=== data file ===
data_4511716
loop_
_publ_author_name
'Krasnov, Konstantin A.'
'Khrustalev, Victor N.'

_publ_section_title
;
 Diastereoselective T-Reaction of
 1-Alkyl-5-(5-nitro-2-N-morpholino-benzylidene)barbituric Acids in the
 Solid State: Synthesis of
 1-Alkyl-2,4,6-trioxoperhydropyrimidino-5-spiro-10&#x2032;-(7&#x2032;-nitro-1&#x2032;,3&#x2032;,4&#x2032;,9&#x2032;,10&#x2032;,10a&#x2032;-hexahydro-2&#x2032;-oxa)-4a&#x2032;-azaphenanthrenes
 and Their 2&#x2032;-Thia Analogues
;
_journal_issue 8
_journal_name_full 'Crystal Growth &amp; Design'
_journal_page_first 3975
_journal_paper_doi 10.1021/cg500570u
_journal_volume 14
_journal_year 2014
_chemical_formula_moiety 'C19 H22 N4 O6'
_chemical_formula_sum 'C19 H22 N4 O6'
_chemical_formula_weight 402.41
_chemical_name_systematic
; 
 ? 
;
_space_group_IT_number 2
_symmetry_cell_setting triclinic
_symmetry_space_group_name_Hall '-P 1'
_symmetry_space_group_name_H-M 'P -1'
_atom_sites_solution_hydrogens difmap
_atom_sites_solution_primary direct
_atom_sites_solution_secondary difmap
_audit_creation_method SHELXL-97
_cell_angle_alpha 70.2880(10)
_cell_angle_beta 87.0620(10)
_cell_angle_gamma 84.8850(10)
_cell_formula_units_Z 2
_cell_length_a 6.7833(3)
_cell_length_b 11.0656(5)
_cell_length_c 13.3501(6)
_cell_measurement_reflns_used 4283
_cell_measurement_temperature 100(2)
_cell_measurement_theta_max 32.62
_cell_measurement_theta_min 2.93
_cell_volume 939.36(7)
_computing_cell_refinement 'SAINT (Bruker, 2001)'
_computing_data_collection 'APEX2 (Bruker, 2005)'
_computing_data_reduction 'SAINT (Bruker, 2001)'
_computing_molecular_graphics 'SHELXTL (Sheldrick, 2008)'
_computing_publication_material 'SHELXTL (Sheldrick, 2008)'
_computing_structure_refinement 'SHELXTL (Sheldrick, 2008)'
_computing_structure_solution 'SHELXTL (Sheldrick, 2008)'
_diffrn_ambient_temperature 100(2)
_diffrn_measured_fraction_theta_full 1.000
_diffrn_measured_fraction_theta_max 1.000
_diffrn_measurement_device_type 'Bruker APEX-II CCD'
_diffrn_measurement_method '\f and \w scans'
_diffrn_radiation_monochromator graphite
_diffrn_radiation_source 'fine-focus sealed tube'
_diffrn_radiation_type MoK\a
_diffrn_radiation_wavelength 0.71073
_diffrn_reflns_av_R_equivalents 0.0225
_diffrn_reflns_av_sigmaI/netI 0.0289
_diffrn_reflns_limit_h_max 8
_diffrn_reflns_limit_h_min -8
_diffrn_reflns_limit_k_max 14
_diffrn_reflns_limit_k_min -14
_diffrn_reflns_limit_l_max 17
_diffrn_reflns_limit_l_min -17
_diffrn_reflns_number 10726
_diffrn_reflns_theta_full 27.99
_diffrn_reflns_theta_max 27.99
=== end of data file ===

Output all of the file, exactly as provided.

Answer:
data_4511716
loop_
_publ_author_name
'Krasnov, Konstantin A.'
'Khrustalev, Victor N.'

_publ_section_title
;
 Diastereoselective T-Reaction of
 1-Alkyl-5-(5-nitro-2-N-morpholino-benzylidene)barbituric Acids in the
 Solid State: Synthesis of
 1-Alkyl-2,4,6-trioxoperhydropyrimidino-5-spiro-10&#x2032;-(7&#x2032;-nitro-1&#x2032;,3&#x2032;,4&#x2032;,9&#x2032;,10&#x2032;,10a&#x2032;-hexahydro-2&#x2032;-oxa)-4a&#x2032;-azaphenanthrenes
 and Their 2&#x2032;-Thia Analogues
;
_journal_issue 8
_journal_name_full 'Crystal Growth &amp; Design'
_journal_page_first 3975
_journal_paper_doi 10.1021/cg500570u
_journal_volume 14
_journal_year 2014
_chemical_formula_moiety 'C19 H22 N4 O6'
_chemical_formula_sum 'C19 H22 N4 O6'
_chemical_formula_weight 402.41
_chemical_name_systematic
; 
 ? 
;
_space_group_IT_number 2
_symmetry_cell_setting triclinic
_symmetry_space_group_name_Hall '-P 1'
_symmetry_space_group_name_H-M 'P -1'
_atom_sites_solution_hydrogens difmap
_atom_sites_solution_primary direct
_atom_sites_solution_secondary difmap
_audit_creation_method SHELXL-97
_cell_angle_alpha 70.2880(10)
_cell_angle_beta 87.0620(10)
_cell_angle_gamma 84.8850(10)
_cell_formula_units_Z 2
_cell_length_a 6.7833(3)
_cell_length_b 11.0656(5)
_cell_length_c 13.3501(6)
_cell_measurement_reflns_used 4283
_cell_measurement_temperature 100(2)
_cell_measurement_theta_max 32.62
_cell_measurement_theta_min 2.93
_cell_volume 939.36(7)
_computing_cell_refinement 'SAINT (Bruker, 2001)'
_computing_data_collection 'APEX2 (Bruker, 2005)'
_computing_data_reduction 'SAINT (Bruker, 2001)'
_computing_molecular_graphics 'SHELXTL (Sheldrick, 2008)'
_computing_publication_material 'SHELXTL (Sheldrick, 2008)'
_computing_structure_refinement 'SHELXTL (Sheldrick, 2008)'
_computing_structure_solution 'SHELXTL (Sheldrick, 2008)'
_diffrn_ambient_temperature 100(2)
_diffrn_measured_fraction_theta_full 1.000
_diffrn_measured_fraction_theta_max 1.000
_diffrn_measurement_device_type 'Bruker APEX-II CCD'
_diffrn_measurement_method '\f and \w scans'
_diffrn_radiation_monochromator graphite
_diffrn_radiation_source 'fine-focus sealed tube'
_diffrn_radiation_type MoK\a
_diffrn_radiation_wavelength 0.71073
_diffrn_reflns_av_R_equivalents 0.0225
_diffrn_reflns_av_sigmaI/netI 0.0289
_diffrn_reflns_limit_h_max 8
_diffrn_reflns_limit_h_min -8
_diffrn_reflns_limit_k_max 14
_diffrn_reflns_limit_k_min -14
_diffrn_reflns_limit_l_max 17
_diffrn_reflns_limit_l_min -17
_diffrn_reflns_number 10726
_diffrn_reflns_theta_full 27.99
_diffrn_reflns_theta_max 27.99